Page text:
Food and grocery accounts for the largest share in revenues in India and is estimated to constitute around 66 percent of total retail revenue by 2020. Most of India's grocery business happens through the unorganised sector, which mainly comprises small stores, also known as kiranas or mom-and-pop stores. According to market research agency Nielsen, there are around 12 million kirana stores in the country, accounting for 90 per cent of domestic retail and FMCG sales. Around 8 per cent of retail sales come from modern trade, while 2 per cent comes from e-commerce.
While the food and grocery market presents a huge opportunity, retailers are often left without a viable strategy to address this market. Primarily among them are the cost of last mile logistics, difficulty in locating addresses, maintaining stock-points and fulfilling deliveries. The retail players now realise that the kiranas could be their path to addressing this huge opportunity. They plan to tie up with kirana stores to allow consumers to opt for these local stores as pick-up points when they aren’t home. In return, the kirana store owners are paid a commission to ensure the order is picked up or delivered at customer’s homes in time. This creates a win-win for everybody. Several retailers are planning collaborative strategies to address this market.
Huge opportunity Reliance Industries plans to create the world's largest ‘New Commerce’ platform that would be a hybrid online-to-offline e-commerce platform connecting as many as 30 million kirana or neighbourhood stores. It has already added over 2.5 million kiranas to its network and is looking at another 50,000 stores as delivery and collection points for its ecommerce venture. Future Group, which had recently signed a franchise deal with 7-Eleven, would likely tie up with kiranas and plans to take its small-store network from 1,200 now to 10,000 in the coming years. Walmart-owned Flipkart is also reportedly looking to partner with 15,000 kirana stores as part of its strategy to sell smartphones and other products using convenience stores. Amazon, US e-tailer is piloting an online-to-offline programme in three cities in Karnataka. It currently has 17,500 small stores across the country in its network under its ‘I Have Space’ (IHS) programme. The company leverages its IHS partners – which are mostly local grocery, pharmacy, stationery, and general stores – for last-mile connectivity in over 350 cities, with most of them in Tier II and III towns. In expansion mode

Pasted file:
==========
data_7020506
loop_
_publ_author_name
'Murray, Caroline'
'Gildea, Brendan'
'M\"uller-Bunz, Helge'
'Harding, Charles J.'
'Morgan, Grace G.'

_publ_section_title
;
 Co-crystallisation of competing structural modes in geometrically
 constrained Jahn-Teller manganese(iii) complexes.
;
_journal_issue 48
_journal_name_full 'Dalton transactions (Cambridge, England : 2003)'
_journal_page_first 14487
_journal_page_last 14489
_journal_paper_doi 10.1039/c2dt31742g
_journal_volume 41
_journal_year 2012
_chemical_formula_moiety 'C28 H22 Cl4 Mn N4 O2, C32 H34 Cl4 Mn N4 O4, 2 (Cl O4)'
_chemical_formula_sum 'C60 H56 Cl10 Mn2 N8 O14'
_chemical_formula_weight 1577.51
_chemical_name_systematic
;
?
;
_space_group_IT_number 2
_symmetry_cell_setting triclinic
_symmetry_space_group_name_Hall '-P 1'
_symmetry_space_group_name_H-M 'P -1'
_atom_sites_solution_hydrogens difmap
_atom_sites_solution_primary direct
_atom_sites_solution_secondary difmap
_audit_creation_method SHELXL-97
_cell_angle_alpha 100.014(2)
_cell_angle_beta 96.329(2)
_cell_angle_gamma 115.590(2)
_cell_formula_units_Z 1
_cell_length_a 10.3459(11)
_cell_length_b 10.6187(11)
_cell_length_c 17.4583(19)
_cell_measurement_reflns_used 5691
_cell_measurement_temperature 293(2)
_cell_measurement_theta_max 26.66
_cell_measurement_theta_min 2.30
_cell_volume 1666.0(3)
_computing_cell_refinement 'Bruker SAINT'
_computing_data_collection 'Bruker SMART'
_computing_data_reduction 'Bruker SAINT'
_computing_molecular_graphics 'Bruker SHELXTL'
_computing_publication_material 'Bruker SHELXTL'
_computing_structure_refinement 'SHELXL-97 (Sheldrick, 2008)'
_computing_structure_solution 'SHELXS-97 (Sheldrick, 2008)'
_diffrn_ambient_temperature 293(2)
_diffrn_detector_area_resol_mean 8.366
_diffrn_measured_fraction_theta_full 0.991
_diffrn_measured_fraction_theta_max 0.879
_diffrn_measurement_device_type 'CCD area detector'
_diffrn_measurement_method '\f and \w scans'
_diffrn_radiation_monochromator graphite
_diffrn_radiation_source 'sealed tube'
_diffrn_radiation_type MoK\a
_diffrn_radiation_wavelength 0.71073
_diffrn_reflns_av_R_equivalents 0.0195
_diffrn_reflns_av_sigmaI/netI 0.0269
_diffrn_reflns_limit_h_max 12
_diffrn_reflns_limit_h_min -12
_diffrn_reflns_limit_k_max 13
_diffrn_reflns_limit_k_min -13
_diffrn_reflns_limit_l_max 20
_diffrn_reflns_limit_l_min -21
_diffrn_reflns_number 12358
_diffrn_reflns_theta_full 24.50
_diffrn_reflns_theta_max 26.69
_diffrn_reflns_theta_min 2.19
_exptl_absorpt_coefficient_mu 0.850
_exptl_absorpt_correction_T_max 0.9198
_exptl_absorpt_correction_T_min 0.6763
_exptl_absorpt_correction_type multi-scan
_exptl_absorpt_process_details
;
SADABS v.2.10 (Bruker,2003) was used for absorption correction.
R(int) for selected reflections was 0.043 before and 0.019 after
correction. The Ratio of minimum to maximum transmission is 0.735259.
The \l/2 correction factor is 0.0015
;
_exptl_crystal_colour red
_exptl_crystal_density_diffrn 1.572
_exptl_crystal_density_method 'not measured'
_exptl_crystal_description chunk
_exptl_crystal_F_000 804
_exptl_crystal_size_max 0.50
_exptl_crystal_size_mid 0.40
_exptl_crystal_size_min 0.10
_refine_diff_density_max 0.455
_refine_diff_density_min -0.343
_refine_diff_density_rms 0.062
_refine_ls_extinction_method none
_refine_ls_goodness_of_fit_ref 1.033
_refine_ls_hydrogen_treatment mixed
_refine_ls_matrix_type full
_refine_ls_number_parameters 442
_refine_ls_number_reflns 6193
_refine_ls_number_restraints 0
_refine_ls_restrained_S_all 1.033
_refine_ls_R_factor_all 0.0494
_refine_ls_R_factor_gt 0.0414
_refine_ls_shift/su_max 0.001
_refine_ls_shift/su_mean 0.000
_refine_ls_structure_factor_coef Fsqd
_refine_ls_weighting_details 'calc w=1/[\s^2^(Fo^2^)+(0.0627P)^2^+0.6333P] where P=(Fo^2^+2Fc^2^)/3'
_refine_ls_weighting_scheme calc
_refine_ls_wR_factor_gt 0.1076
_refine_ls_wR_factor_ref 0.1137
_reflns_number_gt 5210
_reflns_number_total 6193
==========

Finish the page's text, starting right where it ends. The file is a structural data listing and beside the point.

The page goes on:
According to a RedSeer report, almost 70 percent of kirana shops in big cities and 37 percent in Tier II towns are willing to use technology to manage their businesses. Reliance Retail plans to expand the current 15,000 digitised retail stores to over five million in India by 2023. It plans to install its Jio MPoS (mobile point-of-sale) device at kirana stores at a one-time investment of Rs 3,000 to connect neighbourhood suppliers to its high-speed 4G network that can be used by customers to order supplies. These PoS machines can be used for scanning barcodes, billing and printouts, swiping credit or debit cards, placing bulk orders from the retailers’ cash-and-carry outlets and even calculating goods and services tax.
Grocery is touted as the fastest growing segment within e-commerce. According to RedSeer Consulting, it is growing at a CAGR of 60-70 percent and is expected to touch $4-5 billion in 2020. Grofers, an Indian online grocery delivery service, is converting 200 kirana stores into its own branded outlets. This will help the retailer scale up his business by getting more footfalls, and for Grofers, it helps push their homegrown brands (private label products). The kirana stores can also help migrate some of its new offline users on to Grofers app.
Last-mile cost reduced
Amazon’s IHS (I Have Space) Programme has seen last-mile costs reduce 10 percent per packet YoY through their kirana partnership. The US-based etailer also leverages its relationship with kirana stores for its Kirana Now platform. Amazon interests kiranas in tying up with it through an attractive fee structure. Every order delivery attempted by a kirana store earns it Rs 20-25. Also, these partners are guaranteed a minimum of Rs 2,000-8,000 per month. So, on an average the partner Kirana stores makes about Rs 25,000 in revenue every month.
Clearly, hybrid ‘online-to-offline’ retail model is an inevitable future and the growth of the kirana store network is crucial for the retail industry.
Pinakiranjan Mishra is Partner and National Leader, Consumer Products and Retail at EY India.
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